Implications of the Ukraine War for UK Munitions Supply Arrangements

Finding the sweet spot: governments must balance requirements for munitions production in peacetime with the demands of a potential conflict. Image: nordroden / Adobe Stock

The situation in Ukraine has demonstrated the difficulty of balancing munitions requirements in peacetime with the need for large stocks and to surge production when conflict erupts. How the UK can best manage this equation in the future is unresolved but will likely involve extra costs.

Munitions – bullets, shells, bombs and missiles – are obvious needs of armed forces, but the awkward thing is that militaries need comparatively few of them in peacetime for training purposes. However, if a military conflict erupts, as the Ukraine war has underlined, they suddenly need them in very large numbers. An intermediate situation should be noted, when there is a hostile relationship between two governments: then, a government must judge how many munitions it needs to keep in stock, and what visible capacity should be available to enable deterrence of an adversary.

Anyone with defence ministerial responsibilities will need to take account of two further considerations. The first is the significant costs of both buying and safely storing munitions. The second is that munitions have a limited useful life since, over time, their chemicals and components deteriorate. After a period – normally around a decade – unused systems have to be safely disposed of. There is a bill for that activity as well. In brief, holding stocks is expensive, while not holding stocks is highly risky.

Moving into the supply chain, the more a government believes it can assuredly mobilise a supply base to boost production levels, the more comfortable it should feel about holding fewer stocks. But establishing an industrial capacity to surge production also carries costs for a capability that may never be called upon.

Added to this equation has been an increasing belief in the business world from the 1990s onwards that stocks in general are often a sizeable and unnecessary expense, and that ‘just in time’ rather than ‘just in case’ is the way to go. This definitely affected the appeal of holding stock in UK defence.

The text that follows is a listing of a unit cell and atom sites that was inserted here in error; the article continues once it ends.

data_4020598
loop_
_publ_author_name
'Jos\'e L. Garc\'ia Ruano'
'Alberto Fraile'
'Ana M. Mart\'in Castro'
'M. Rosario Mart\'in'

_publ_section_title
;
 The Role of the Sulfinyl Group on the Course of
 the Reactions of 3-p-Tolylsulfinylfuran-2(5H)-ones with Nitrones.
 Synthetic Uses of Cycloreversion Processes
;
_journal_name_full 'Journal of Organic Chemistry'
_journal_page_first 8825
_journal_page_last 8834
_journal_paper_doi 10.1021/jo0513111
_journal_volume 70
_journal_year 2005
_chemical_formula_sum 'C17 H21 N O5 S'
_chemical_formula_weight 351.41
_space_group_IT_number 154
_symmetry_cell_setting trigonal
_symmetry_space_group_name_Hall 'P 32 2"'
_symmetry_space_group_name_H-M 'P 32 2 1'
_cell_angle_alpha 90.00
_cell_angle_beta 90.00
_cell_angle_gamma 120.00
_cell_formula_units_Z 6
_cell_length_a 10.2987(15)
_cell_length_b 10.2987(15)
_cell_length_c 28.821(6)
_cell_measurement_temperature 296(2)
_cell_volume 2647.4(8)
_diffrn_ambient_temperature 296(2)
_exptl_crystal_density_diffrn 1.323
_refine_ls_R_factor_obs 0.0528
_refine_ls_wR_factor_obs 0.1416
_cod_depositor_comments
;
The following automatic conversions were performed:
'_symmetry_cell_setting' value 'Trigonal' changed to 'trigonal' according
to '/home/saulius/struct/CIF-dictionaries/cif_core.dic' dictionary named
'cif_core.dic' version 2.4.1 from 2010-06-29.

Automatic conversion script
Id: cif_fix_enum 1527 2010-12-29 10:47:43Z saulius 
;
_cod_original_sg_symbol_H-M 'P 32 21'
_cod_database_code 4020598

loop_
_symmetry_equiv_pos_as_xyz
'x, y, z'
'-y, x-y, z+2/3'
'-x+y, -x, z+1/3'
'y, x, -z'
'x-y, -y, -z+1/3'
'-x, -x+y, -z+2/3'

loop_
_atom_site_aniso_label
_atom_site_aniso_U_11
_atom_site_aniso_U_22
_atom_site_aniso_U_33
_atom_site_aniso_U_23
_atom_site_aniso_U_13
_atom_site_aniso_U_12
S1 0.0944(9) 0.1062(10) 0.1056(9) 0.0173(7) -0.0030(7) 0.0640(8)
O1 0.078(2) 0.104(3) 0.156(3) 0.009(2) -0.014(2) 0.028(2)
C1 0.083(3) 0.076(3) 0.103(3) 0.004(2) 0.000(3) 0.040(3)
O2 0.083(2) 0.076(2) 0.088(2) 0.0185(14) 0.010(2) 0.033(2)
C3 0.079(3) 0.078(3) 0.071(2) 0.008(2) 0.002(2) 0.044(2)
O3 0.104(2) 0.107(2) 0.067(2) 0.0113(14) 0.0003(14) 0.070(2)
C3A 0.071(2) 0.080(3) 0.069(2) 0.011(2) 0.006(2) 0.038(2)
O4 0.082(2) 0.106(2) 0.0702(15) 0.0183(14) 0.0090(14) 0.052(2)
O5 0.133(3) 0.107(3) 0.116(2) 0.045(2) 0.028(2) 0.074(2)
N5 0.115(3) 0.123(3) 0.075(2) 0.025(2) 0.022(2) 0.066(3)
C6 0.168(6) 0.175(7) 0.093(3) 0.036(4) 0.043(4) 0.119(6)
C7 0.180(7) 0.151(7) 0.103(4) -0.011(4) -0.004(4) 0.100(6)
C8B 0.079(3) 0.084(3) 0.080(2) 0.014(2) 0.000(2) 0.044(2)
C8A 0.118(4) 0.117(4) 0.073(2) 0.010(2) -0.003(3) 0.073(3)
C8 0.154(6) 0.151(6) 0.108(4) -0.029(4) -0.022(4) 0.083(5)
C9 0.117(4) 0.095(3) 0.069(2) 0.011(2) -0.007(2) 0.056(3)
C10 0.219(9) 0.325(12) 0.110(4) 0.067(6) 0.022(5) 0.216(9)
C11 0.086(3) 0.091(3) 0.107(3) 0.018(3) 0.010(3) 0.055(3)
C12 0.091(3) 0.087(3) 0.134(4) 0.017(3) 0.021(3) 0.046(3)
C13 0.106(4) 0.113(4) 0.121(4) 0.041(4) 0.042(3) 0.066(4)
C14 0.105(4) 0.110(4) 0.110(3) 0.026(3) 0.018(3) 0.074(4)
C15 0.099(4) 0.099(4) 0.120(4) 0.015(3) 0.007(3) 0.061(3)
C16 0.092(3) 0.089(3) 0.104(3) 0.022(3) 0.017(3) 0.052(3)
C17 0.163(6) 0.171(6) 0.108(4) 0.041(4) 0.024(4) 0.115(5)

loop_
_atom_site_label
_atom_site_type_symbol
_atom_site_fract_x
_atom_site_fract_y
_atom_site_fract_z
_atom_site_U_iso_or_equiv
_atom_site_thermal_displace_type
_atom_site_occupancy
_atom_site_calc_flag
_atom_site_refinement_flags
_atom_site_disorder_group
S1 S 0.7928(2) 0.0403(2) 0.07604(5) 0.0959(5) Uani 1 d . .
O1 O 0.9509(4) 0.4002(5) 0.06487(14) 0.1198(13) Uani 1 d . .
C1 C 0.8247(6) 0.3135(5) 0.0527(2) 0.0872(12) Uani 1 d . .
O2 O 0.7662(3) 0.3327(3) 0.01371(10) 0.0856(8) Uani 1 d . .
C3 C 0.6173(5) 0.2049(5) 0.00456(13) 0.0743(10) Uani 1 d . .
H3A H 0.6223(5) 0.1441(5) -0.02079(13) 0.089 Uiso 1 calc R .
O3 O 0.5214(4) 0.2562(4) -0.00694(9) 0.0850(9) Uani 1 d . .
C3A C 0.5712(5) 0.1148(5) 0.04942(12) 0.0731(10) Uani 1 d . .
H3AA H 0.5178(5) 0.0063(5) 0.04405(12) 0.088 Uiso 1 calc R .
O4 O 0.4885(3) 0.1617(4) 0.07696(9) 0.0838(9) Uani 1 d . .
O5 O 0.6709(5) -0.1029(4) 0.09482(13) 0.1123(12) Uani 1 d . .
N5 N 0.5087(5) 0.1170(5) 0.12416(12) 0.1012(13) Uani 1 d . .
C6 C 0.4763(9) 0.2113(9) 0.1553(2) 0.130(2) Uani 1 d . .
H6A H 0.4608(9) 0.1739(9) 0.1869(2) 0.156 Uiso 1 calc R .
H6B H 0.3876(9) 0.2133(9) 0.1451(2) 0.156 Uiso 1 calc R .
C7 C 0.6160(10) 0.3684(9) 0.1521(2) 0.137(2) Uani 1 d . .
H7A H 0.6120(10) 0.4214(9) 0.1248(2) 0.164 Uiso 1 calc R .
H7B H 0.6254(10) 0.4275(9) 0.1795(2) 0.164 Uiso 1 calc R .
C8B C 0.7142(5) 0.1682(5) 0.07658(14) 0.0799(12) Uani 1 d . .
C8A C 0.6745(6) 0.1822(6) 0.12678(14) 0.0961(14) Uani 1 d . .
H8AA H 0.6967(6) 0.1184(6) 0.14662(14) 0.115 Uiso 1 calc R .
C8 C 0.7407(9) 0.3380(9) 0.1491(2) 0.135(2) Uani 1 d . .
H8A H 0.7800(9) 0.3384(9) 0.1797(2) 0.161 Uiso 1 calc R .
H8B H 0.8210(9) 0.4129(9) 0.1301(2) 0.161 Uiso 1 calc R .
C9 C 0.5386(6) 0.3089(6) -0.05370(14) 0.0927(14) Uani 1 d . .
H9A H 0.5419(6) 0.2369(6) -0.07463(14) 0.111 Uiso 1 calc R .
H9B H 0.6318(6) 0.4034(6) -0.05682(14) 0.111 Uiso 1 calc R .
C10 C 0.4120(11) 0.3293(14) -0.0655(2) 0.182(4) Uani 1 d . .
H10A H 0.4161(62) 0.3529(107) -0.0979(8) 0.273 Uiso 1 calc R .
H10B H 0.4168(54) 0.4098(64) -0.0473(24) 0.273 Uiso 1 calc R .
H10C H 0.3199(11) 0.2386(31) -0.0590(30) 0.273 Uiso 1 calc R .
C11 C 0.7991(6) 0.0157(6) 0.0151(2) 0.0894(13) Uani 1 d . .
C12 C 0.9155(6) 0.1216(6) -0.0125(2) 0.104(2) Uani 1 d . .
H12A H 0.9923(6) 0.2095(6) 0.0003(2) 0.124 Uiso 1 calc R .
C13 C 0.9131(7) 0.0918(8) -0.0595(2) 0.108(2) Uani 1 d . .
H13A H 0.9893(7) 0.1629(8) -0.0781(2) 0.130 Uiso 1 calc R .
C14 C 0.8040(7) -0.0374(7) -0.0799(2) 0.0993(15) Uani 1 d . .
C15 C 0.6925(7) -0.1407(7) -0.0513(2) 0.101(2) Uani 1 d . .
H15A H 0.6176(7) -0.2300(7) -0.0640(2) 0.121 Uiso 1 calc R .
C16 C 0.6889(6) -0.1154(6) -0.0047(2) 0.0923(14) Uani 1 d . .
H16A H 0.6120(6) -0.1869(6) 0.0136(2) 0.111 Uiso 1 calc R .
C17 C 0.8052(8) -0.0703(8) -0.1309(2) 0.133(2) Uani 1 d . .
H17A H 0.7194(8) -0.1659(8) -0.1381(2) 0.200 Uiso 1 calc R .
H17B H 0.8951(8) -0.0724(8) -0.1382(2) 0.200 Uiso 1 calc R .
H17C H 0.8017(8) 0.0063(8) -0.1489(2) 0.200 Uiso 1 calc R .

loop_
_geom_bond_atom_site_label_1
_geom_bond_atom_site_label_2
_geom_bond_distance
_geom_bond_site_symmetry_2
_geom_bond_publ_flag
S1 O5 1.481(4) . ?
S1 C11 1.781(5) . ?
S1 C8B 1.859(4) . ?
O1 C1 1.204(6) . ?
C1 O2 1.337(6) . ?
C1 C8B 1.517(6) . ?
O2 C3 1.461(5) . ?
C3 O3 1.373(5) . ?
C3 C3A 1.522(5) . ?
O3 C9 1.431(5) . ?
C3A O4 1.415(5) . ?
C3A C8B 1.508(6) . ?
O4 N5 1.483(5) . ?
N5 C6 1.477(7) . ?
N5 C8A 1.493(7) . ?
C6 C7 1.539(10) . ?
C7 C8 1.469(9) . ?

In the political realm, holding significant stocks may be unappealing because it implies that a government may not be able to prevent a war and can only aspire to reduce its negative consequences.

The more a government believes it can assuredly mobilise a supply base to boost production levels, the more comfortable it should feel about holding fewer stocks

Finally, in terms of the attributes of munitions that a government does choose to buy, it wants items that are militarily effective, for a reasonable price, and from an assured source that is unlikely to become unavailable at short notice.

The UK Response

Part of the UK response to these dilemmas is to conceal from potential adversaries the levels of stock that the Ministry of Defence (MoD) holds, thus injecting uncertainty into the calculations of such hostile forces.

One the industrial side, there is the Complex Weapons Portfolio – which, with an amended title, has operated since 2005. This is aimed at maintaining a UK capacity to design, develop, build, test and support a range of missiles through contracts with a team led by MBDA. Such missiles contain multiple components from extensive supply chains, and increasing production rates for a war would take time (years) to put in place.

The initial government-private sector answer to having an assured level of national supply of ‘simple’ munitions such as bullets and artillery shells was the 15-year MASS (Munitions Supply, Assured Solutions) contract with BAE Systems dating from 2008. The terms, scale and duration of this contract drove some investment in modernising numerous activities, including the automation of small arms production at Radway Green in Cheshire and the establishment of a new metal engineering plant in Washington, which opened in 2012. This arrangement had to deal with UK demands in Afghanistan.

The MASS contract was succeeded by another contract agreed in 2020, valued at £2.4 billion and again covering 15 years, which came into force at the beginning of 2023.

The Next Generation Munitions Solution (NGMS) will see BAE Systems manufacture 39 different munitions for the Royal Navy, Army, Royal Air Force and Strategic Command to use on the front line, including small arms ammunition, mortars, medium-calibre gun rounds and large-calibre artillery and tank shells.

Much of the government press release on the NGMS was devoted to its employment implications, but it also addressed BAE Systems’ investment commitments: